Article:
A recent agreement between Latin American governments and global drug companies to reduce the price of AIDS medicines is another step forward in treating those diagnosed with the disease, say AIDS activists.
But Brazilian health officials continue to push international drugmakers to reduce prices. And regional AIDS activists say authorities must be more pro-active in identifying carriers of the HIV virus if they want to reduce hospitalizations, save on drug expenditures, and help destigmatize the disease.
Early diagnosis of the virus allows physicians to prevent full-blown AIDS from developing quickly, says Jaime Galindo, a doctor with the Fight Against AIDS Corporation, a Colombian nongovernmental organization. It benefits all taxpayers, because it can substantially reduce the cost of healthcare over the long term and negotiate for volume discounts from the makers of antiretroviral drugs.
Early diagnosis, Dr. Galindo says in a telephone interview from Cali, Colombia, "can not only improve their quality of life but they also save money in hospitalizations down the road. On top of that, the more people who are identified with having the disease, the easier it becomes to negotiate for price reductions with drug companies." Galindo says governments should offer free testing and be more aggressive in explaining to people why it is in their best interest to know if they have the disease.
Two weeks ago, health ministers from Argentina, Bolivia, Brazil, Chile, Colombia, Ecuador, Mexico, Paraguay, Peru, Uruguay and Venezuela signed a landmark agreement with 26 drug companies in Buenos Aires to lower the cost of antiretroviral medicines by between 15 and 55 percent.
The deal sets a ceiling price for AIDS medicines sold in the region, and was achieved largely because of the negotiating power of Brazil, the regional powerhouse that has half of South America's GDP and population, plus around two-thirds of the HIV/AIDS cases.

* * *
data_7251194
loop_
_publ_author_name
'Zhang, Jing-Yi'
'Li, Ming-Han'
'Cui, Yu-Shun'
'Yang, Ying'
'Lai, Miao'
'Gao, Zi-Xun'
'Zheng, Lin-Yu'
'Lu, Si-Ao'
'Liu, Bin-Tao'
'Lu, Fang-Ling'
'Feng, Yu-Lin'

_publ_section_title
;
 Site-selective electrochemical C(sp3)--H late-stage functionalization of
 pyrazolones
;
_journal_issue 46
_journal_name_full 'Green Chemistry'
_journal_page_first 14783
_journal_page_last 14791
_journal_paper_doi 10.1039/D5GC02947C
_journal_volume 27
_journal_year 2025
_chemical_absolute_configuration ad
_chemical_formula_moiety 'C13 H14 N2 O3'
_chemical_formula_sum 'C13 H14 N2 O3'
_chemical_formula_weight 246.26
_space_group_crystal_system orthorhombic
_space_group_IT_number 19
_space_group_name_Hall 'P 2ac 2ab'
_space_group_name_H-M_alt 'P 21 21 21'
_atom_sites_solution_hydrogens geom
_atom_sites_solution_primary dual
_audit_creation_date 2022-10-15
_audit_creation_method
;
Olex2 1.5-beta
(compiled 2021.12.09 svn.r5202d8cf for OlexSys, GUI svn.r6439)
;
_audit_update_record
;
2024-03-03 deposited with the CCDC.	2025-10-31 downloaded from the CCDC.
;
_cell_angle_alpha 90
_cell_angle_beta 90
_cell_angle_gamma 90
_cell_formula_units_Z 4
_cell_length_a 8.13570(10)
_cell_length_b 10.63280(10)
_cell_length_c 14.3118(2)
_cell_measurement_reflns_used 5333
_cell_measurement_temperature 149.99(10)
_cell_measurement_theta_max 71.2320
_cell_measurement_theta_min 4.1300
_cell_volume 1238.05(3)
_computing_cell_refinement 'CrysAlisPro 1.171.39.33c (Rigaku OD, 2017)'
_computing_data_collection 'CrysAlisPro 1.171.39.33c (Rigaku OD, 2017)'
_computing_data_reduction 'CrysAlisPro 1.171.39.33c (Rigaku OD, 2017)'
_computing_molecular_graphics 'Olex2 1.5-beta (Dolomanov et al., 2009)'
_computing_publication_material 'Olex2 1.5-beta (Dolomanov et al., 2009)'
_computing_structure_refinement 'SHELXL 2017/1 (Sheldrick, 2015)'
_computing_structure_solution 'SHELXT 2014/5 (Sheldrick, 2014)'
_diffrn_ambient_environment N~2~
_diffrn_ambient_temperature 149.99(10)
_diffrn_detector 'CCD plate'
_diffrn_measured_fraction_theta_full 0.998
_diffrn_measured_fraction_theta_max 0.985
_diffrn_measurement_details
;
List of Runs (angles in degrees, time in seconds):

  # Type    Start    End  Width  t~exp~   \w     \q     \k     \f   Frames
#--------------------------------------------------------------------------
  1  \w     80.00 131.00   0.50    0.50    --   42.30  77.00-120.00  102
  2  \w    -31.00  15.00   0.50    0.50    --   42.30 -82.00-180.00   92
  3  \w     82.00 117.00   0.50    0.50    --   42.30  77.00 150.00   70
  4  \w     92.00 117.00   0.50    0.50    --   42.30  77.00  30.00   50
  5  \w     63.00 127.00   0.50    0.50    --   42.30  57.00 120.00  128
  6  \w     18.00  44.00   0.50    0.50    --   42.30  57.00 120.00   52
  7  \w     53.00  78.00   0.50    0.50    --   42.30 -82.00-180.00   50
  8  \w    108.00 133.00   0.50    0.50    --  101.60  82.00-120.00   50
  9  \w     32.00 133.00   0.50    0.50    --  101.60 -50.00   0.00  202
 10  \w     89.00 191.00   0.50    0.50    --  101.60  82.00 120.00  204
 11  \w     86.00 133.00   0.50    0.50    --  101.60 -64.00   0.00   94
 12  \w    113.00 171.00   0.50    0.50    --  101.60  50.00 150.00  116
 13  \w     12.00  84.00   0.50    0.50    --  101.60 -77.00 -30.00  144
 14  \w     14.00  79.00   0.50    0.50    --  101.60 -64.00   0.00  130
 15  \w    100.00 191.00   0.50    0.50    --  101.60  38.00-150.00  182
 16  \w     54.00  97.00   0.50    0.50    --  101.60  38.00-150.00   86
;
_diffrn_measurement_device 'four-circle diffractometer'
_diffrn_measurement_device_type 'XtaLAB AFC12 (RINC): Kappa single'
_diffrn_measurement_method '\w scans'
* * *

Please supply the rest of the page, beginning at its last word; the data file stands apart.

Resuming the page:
Drugmakers say that Brazil's economic size means it can afford to pay for the cost of the drugs, which includes years of expensive research work. And Brazil has signed international treaties that say it will honor intellectual property rights and patents.
Brazil took the regional lead in the fight against AIDS in 1996 with an ambitious program that sought to distribute anti-retroviral drugs free of charge. By making its own generic drugs - and then by wrestling concessions from international pharmaceutical giants - Brazil dramatically reduced the amount it spends on antiretroviral medicines.
In 1997, the government spent about $139 million to give medicine to 36,000 people. In 2004, it spent 621 million reais ($220 million) to ensure four times as many people got free treatment.
Brazil's AIDS mortality rate has fallen by 50 percent in less than a decade, and the average survival time for someone diagnosed with the disease has risen from six months to nearly five years. Although the World Bank predicted the number of AIDS cases in Brazil would hit 1.2 million by 2000, the number today is around half that, says Pedro Chequer, the director of Brazil's AIDS treatment program.
Mr. Chequer complains that the major pharmaceutical companies still overcharge for the retroviral drugs used to treat AIDS patients. Last month negotiated better rates for Kaletra, an antiretroviral drug made by the US firm Abbott Laboratories. But Brazil is again threatening to break the patent and produce the drug itself because it says it can make a pill for 76 cents cheaper than the $1.17 charged by the Abbott Park, Ill. firm.
Today, the nine imported AIDS drugs use up 80 percent of the drug budget, Brazilian officials say. A bill allowing the breaking of drug patents is working its way through Brazil's legislature.